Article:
Summary of the Systematic Review

Article Citation

Evidence-Based Practice Recommendations for Working with Individuals with Dementia: Group Reminiscence Therapy

Kim, E. S., Cleary, S. J., et al. (2006).
Journal of Medical Speech-Language Pathology, 14(3), xxiii-xxxiv.
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Sponsoring Body

Academy of Neurologic Communication Disorders and Sciences; American Speech-Language-Hearing Association; Department of Veterans Affairs

Article Quality Ratings

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Indicators of Review Quality

  • Yes The review states a clearly focused question/aim.
  • Yes Criteria for inclusion of studies are provided.
  • Yes Search strategy described in sufficient detail for replication.
  • Yes Included studies are assessed for study quality.
  • Yes Quality assessments are reproducible.
  • Yes Characteristics of the included studies are provided.

Article Details

Description

This is a review of randomized controlled trials, controlled trials, and repeated measure designs that investigated the effectiveness of group reminiscence therapy to improve functioning of individuals with dementia. This review is part of a series of reports from the Academy of Neurologic Communication Disorders and Science specific to the assessment and management of individuals with dementia.

Questions/Aims Addressed

  1. What is the focus of the group reminiscence therapy studies?
  2. Who are the participants who received the group reminiscence therapy?
  3. What comprises the group reminiscence therapy?
  4. What are the outcomes of the group reminiscence therapy?
  5. What are key methodological concerns related to the group reminiscence therapy studies?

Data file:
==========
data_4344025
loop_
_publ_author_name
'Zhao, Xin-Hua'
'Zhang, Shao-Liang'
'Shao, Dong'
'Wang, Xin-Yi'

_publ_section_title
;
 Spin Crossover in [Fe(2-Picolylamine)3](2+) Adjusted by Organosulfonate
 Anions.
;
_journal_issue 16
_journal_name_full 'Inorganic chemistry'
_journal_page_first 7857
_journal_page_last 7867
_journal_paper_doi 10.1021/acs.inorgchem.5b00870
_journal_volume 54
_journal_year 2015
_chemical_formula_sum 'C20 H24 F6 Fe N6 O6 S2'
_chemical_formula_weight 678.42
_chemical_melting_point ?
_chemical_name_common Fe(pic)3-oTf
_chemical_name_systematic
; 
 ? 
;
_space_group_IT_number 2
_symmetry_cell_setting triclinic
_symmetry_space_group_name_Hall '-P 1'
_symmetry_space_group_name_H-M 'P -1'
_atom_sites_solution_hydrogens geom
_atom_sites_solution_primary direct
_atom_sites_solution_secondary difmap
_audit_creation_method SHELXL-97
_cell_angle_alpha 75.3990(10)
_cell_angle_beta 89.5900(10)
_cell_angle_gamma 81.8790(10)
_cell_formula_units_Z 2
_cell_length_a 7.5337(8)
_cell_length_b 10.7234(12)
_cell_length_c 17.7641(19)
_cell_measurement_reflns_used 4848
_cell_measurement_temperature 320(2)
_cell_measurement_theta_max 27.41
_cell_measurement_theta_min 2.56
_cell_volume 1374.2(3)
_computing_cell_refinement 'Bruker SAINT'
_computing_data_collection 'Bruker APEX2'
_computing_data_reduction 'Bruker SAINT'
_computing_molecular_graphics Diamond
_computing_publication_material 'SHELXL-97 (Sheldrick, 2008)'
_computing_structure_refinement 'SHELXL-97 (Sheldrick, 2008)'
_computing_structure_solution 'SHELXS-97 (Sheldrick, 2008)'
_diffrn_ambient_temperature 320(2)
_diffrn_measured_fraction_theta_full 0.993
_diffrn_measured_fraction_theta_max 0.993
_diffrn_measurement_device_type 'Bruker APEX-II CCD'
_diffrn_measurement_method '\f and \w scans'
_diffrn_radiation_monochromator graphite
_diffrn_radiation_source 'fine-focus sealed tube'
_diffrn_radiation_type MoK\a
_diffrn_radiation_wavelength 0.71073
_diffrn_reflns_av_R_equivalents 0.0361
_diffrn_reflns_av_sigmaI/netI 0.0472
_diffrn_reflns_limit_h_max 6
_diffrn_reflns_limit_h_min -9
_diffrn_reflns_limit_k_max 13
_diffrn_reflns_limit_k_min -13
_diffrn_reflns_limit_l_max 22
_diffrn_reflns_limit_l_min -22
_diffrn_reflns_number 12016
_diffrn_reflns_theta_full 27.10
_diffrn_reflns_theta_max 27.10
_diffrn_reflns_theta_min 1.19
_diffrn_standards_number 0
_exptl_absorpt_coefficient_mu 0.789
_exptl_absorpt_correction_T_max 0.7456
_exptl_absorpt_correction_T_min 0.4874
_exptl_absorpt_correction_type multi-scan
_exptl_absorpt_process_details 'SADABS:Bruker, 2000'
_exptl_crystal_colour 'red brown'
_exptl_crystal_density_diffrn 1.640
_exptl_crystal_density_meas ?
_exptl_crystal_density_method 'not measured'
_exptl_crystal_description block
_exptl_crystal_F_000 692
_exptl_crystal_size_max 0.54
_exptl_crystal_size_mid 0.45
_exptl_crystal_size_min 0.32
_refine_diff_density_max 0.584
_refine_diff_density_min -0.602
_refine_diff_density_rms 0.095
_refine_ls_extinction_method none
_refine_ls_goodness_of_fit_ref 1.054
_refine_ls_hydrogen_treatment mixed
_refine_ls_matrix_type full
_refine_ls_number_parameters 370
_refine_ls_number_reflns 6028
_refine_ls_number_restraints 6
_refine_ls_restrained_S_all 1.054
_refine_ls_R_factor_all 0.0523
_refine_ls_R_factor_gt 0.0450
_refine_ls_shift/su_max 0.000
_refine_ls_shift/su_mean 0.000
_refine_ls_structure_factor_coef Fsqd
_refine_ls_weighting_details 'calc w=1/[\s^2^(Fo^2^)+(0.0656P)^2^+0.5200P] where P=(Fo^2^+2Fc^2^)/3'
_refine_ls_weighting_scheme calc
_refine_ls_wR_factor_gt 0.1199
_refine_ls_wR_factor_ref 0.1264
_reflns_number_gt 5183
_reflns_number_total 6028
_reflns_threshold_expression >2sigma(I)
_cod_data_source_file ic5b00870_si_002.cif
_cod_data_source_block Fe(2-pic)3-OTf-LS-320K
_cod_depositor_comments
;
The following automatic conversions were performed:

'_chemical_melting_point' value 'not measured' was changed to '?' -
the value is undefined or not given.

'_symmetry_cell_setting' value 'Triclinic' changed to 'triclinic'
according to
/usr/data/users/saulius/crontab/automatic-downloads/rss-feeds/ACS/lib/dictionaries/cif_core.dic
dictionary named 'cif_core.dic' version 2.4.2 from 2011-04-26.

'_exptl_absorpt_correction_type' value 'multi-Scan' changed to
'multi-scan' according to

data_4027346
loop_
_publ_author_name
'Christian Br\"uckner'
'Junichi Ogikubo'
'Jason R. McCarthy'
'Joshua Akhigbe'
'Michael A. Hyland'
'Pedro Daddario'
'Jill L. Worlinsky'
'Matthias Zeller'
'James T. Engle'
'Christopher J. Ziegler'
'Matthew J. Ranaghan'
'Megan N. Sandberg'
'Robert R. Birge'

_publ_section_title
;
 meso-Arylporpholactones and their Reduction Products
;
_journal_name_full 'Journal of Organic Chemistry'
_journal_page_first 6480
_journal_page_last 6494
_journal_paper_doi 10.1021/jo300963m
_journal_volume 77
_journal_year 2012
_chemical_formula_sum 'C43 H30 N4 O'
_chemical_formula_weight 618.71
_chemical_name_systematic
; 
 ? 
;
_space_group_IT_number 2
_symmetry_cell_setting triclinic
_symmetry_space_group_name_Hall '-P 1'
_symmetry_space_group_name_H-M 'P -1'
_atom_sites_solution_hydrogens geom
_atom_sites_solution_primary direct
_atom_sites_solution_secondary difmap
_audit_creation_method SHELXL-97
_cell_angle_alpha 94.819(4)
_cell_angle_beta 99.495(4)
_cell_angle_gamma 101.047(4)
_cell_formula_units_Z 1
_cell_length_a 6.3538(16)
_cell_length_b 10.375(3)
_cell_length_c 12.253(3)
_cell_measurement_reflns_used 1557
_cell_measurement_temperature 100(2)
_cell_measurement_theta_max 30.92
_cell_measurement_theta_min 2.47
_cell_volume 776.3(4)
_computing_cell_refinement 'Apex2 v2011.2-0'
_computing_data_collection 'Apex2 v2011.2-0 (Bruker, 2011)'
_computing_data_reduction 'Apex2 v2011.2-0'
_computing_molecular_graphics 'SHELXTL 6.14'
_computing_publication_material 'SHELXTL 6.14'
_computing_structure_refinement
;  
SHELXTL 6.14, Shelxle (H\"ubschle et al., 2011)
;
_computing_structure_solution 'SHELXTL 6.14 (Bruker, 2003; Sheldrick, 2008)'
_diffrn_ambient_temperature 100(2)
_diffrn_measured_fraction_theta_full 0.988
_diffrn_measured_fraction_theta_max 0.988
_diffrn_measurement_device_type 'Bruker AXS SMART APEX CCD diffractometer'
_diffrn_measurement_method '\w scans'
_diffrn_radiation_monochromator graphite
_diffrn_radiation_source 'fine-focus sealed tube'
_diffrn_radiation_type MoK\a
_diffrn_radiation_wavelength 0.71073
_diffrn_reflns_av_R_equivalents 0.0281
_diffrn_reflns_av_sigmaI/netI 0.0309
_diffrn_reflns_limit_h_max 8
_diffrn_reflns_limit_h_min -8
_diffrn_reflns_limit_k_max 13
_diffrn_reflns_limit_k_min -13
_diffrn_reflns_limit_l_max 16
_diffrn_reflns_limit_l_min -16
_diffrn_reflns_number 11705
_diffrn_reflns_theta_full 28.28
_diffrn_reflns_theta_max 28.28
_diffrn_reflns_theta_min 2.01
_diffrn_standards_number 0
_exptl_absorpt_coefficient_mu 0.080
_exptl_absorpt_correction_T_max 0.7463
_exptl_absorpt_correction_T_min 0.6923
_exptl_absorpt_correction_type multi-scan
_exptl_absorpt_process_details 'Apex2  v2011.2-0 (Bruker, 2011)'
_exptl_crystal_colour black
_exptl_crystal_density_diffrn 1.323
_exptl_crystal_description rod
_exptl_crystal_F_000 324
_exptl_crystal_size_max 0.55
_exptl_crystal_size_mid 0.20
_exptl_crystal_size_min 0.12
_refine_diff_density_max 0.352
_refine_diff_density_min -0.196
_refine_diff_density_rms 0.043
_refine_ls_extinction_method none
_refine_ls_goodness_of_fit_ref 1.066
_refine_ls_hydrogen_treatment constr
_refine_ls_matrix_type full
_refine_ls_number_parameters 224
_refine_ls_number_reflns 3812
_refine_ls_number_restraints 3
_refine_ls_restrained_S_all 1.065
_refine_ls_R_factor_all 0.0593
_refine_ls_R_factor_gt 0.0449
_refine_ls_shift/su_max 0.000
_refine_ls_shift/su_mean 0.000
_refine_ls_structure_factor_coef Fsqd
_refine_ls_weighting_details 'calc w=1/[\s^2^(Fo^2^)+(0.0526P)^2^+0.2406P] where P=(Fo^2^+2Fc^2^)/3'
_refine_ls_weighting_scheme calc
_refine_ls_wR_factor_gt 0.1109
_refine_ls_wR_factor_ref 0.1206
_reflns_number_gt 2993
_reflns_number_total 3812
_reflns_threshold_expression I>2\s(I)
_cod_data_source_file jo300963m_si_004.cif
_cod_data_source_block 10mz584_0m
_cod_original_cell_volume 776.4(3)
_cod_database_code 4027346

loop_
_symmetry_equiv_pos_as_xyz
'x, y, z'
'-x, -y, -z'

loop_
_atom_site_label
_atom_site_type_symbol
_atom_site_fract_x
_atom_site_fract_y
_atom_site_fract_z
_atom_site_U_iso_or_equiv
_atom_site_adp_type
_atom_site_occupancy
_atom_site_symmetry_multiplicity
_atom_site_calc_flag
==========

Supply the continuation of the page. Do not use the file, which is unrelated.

6. Are there clinically applicable trends across the group reminiscence therapy studies?

Population

Individuals with the diagnosis of dementia or Alzheimer's disease

Intervention/Assessment

Group reminiscence therapy

Number of Studies Included

6

Years Included

1966-2002

Evidence Ratings for This Document

Classes of evidence are defined as follows: 
  • Class I: Evidence from one or more well-designed randomized controlled trial studies.
  • Class II: Evidence from one or more well designed observational studies (e.g. case-control studies, cohort studies).
  • Class III: Evidence from case series, case studies or expert opinion.

Conclusions from This Systematic Review

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Treatment

While all included studies had a number of methodological weaknesses, findings from six studies suggest that group reminiscence therapy may contribute to improved cognitive functioning and discourse of individuals with dementia. Additionally, it may contribute to improved quality of life (Class II Evidence).

Keywords: Format (Group/Telepractice), Group, Cognitive-Communication, Quality of Life, Reminiscence Therapy

Service Delivery

While all included studies had a number of methodological weaknesses, findings from six studies suggest that group reminiscence therapy may contribute to improved cognitive functioning and discourse of individuals with dementia. Additionally, it may contribute to improved quality of life (Class II Evidence).

Keywords: Format (Group/Telepractice), Group, Cognitive-Communication, Quality of Life, Reminiscence Therapy

Notes on This Article

Associated Article

Evidence-Based Practice Recommendations for Working with Individuals with Dementia: Montessori-Based Interventions
Read ASHA's Article Summary | Go to Article

Evidence-Based Practice Recommendations for Dementia: Educating Caregivers on Alzheimer's Disease and Training Communication Strategies
Read ASHA's Article Summary | Go to Article

Evidence-Based Practice Recommendations: Caregiver-Administered Active Cognitive Stimulation for Individuals with Alzheimer's Disease
Read ASHA's Article Summary | Go to Article

Evidence-Based Practice Recommendations for Working with Individuals with Dementia: Spaced-Retrieval Training
Read ASHA's Article Summary | Go to Article

Evidence-Based Practice Recommendations for Working with Individuals with Dementia: Simulated Presence Therapy
Read ASHA's Article Summary | Go to Article

Evidence-Based Practice Recommendations for Working with Individuals with Dementia: Computer-Assisted Cognitive Interventions (CACIs)
Read ASHA's Article Summary | Go to Article

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